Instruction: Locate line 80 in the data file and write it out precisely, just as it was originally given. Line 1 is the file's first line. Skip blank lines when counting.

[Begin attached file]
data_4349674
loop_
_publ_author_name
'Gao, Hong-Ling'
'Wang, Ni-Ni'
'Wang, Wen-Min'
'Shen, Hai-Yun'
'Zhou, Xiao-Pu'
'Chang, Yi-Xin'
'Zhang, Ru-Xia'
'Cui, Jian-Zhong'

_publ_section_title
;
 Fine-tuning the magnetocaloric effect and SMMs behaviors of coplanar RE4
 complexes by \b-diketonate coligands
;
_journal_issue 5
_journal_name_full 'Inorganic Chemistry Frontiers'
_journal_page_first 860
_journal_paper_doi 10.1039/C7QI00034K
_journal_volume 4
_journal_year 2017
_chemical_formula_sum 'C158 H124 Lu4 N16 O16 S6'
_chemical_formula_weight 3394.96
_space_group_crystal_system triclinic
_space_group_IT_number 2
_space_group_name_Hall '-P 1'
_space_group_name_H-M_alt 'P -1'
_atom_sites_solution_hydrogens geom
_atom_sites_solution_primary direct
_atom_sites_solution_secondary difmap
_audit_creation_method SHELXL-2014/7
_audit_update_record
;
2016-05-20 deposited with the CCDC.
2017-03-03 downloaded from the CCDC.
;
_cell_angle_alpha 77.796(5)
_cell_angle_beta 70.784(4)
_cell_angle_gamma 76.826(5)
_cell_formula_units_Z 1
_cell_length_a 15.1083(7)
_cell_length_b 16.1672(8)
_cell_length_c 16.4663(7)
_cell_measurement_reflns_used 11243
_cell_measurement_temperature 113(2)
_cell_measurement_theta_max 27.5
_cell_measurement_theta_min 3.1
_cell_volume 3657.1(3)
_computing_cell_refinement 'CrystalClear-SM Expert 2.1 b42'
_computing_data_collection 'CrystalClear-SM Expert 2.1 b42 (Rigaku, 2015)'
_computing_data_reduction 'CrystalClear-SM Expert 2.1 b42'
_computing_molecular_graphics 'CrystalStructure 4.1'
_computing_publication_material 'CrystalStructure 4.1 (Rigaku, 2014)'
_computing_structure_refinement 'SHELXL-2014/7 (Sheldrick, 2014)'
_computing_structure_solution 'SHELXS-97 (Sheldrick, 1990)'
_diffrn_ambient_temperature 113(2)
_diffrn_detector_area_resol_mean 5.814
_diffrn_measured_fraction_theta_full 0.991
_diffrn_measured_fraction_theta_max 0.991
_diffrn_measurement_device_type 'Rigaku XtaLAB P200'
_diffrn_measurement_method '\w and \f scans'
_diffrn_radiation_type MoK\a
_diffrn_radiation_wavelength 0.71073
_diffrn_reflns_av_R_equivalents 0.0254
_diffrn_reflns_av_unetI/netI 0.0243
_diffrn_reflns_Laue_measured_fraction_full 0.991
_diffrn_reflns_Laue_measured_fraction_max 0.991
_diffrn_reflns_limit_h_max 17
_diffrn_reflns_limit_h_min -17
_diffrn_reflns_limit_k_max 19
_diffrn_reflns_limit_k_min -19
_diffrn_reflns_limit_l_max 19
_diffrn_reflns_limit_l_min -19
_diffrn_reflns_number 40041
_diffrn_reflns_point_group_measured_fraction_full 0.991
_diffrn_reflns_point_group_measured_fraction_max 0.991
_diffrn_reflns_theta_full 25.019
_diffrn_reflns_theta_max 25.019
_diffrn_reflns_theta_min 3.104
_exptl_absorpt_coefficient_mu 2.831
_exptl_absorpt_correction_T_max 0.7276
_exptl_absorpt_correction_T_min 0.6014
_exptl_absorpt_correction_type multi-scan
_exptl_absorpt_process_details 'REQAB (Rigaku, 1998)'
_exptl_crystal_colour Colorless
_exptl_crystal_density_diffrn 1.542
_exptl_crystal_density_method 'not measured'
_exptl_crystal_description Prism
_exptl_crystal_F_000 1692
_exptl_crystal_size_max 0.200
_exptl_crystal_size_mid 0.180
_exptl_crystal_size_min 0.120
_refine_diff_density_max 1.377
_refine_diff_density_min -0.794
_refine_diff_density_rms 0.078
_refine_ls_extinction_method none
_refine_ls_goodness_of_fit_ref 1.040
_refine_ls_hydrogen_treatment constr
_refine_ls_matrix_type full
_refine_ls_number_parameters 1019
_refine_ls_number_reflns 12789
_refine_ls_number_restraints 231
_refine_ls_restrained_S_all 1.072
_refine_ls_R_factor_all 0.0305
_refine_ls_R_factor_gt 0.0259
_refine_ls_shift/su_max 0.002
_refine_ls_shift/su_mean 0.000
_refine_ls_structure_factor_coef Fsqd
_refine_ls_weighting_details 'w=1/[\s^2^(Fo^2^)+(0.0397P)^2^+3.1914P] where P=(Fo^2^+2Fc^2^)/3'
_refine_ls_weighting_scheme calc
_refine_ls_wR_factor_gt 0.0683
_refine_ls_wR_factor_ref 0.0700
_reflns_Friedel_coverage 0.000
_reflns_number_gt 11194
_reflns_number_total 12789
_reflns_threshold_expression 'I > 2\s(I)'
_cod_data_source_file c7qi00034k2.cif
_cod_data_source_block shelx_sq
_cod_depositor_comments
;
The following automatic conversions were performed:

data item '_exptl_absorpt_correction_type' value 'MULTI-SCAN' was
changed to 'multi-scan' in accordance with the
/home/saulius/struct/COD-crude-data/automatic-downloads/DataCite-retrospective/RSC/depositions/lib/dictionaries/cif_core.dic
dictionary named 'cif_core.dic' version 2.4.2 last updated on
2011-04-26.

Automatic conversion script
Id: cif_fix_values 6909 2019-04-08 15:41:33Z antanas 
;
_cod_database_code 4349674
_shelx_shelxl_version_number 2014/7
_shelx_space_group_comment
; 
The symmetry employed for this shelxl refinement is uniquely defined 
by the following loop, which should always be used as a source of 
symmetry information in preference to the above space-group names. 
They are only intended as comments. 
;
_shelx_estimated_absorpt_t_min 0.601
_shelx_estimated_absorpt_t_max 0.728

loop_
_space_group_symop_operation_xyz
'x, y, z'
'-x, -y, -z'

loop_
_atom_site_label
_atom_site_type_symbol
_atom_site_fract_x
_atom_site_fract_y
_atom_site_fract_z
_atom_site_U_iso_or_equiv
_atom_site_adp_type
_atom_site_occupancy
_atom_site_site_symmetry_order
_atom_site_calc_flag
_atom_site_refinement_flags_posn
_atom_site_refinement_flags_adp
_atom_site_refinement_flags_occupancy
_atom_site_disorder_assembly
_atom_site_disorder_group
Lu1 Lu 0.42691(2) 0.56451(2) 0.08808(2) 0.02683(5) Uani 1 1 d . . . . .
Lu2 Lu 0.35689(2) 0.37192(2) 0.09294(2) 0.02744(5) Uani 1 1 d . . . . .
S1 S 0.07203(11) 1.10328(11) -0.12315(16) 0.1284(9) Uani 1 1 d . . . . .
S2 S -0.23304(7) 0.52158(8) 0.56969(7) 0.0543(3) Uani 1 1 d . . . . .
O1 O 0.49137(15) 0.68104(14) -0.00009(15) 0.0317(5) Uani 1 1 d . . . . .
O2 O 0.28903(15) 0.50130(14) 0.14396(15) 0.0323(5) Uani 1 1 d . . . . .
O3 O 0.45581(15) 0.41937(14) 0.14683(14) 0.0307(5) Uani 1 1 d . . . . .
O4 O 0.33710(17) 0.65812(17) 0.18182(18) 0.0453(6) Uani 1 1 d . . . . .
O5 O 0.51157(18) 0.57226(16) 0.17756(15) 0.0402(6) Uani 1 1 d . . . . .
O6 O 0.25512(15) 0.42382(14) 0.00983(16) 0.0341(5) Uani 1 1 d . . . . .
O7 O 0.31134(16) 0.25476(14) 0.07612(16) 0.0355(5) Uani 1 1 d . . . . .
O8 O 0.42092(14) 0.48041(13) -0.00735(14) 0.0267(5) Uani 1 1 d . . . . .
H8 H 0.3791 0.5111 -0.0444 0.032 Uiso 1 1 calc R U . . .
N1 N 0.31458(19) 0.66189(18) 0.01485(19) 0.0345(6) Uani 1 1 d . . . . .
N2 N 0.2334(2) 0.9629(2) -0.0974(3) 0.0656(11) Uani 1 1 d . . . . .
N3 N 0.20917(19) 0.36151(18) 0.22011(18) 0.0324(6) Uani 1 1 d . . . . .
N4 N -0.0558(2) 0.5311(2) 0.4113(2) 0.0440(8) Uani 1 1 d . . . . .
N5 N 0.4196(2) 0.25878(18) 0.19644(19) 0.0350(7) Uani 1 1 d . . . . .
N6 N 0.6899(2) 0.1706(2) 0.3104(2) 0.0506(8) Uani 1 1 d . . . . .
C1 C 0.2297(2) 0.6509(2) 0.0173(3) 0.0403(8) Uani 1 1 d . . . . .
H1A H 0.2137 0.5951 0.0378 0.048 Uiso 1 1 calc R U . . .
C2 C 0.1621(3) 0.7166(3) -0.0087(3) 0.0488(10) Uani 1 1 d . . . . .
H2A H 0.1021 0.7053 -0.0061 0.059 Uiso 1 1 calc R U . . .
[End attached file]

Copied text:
_diffrn_reflns_theta_min 3.104